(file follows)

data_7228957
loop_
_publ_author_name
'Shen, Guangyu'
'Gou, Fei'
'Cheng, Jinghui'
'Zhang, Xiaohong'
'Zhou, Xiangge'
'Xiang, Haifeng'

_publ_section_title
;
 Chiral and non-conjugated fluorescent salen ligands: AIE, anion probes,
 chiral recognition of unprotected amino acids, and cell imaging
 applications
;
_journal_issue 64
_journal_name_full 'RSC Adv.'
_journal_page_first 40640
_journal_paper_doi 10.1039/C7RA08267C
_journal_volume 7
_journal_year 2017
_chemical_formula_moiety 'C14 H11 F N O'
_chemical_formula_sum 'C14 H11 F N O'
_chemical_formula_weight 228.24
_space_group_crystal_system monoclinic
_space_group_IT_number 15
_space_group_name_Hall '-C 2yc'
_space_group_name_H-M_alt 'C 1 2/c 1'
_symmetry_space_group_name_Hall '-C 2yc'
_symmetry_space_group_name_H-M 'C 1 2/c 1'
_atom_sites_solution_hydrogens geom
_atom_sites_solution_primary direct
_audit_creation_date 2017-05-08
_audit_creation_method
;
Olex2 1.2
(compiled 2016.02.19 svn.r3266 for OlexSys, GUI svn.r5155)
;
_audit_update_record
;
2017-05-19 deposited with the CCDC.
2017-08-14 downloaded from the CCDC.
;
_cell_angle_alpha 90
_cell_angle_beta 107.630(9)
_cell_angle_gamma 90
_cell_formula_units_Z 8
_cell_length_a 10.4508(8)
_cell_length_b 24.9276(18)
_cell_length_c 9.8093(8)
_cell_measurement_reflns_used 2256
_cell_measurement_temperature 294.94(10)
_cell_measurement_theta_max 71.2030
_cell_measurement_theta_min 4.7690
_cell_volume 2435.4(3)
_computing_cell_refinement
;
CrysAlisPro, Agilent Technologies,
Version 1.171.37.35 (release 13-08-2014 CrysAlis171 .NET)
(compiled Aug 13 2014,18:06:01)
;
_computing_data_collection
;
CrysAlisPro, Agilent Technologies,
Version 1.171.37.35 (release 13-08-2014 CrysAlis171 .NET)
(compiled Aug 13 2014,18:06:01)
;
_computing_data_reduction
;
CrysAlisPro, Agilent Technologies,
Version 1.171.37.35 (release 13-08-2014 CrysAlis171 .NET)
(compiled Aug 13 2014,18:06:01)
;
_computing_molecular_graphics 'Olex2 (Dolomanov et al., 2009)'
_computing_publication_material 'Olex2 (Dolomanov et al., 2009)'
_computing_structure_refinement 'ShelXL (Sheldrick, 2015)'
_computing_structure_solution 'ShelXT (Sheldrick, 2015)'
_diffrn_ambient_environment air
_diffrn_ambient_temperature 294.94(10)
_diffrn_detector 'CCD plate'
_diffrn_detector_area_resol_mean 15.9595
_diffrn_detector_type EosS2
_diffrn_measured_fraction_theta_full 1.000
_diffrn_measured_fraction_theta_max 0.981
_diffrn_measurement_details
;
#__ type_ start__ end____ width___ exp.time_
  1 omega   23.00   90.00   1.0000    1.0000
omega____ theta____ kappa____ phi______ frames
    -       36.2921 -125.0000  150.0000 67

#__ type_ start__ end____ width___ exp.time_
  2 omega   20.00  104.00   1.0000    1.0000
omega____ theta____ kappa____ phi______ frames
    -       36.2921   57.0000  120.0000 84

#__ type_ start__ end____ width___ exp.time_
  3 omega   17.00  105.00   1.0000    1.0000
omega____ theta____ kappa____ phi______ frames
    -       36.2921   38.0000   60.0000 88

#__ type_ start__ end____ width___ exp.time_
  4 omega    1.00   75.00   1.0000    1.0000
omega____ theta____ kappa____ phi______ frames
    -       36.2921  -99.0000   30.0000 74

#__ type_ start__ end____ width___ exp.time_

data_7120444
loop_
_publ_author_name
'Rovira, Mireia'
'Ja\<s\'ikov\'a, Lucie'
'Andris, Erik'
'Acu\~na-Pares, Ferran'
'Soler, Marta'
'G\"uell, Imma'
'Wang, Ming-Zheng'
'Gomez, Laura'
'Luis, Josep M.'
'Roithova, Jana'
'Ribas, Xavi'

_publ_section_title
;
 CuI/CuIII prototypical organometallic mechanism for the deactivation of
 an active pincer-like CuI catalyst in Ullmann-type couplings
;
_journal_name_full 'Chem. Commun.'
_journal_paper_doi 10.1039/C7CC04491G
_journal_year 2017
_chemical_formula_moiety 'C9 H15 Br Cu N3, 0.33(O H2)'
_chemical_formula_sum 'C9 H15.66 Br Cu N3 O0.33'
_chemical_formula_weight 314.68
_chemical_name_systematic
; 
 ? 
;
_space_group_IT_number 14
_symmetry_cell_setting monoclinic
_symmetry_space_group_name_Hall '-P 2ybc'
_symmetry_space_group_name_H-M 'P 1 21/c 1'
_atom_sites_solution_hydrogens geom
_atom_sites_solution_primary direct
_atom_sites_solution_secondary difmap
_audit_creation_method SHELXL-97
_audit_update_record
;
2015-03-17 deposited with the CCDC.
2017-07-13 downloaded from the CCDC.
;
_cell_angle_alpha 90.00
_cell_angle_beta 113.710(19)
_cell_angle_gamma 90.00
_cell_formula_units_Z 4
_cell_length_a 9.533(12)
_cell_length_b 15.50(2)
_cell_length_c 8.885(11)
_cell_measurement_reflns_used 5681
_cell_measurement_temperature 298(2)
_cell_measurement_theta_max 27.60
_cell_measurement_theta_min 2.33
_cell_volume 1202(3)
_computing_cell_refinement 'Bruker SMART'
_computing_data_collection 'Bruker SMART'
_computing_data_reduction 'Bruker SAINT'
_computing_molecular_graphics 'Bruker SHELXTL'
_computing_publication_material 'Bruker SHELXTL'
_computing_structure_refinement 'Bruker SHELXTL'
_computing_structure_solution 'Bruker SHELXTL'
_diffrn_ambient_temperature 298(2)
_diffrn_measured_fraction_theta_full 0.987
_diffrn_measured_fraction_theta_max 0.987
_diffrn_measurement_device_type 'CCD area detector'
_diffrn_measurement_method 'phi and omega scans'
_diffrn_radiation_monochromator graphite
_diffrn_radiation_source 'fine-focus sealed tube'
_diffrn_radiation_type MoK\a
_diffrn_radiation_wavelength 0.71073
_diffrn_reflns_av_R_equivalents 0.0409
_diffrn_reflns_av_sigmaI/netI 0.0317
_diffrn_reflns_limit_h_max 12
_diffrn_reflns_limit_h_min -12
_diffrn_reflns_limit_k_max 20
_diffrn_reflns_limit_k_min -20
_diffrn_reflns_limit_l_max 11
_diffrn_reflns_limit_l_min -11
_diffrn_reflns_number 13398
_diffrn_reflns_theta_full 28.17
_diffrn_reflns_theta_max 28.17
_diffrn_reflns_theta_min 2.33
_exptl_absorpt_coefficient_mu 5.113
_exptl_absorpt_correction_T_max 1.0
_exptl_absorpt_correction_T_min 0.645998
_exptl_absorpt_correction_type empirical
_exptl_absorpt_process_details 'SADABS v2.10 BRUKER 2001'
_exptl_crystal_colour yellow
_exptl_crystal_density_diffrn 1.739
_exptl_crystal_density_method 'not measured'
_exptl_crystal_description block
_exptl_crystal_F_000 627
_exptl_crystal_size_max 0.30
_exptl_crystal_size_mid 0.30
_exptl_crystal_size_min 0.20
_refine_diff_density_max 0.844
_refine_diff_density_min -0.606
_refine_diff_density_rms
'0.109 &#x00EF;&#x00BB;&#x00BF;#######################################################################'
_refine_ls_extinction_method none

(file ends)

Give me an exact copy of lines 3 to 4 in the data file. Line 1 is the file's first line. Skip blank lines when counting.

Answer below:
_publ_author_name
'Shen, Guangyu'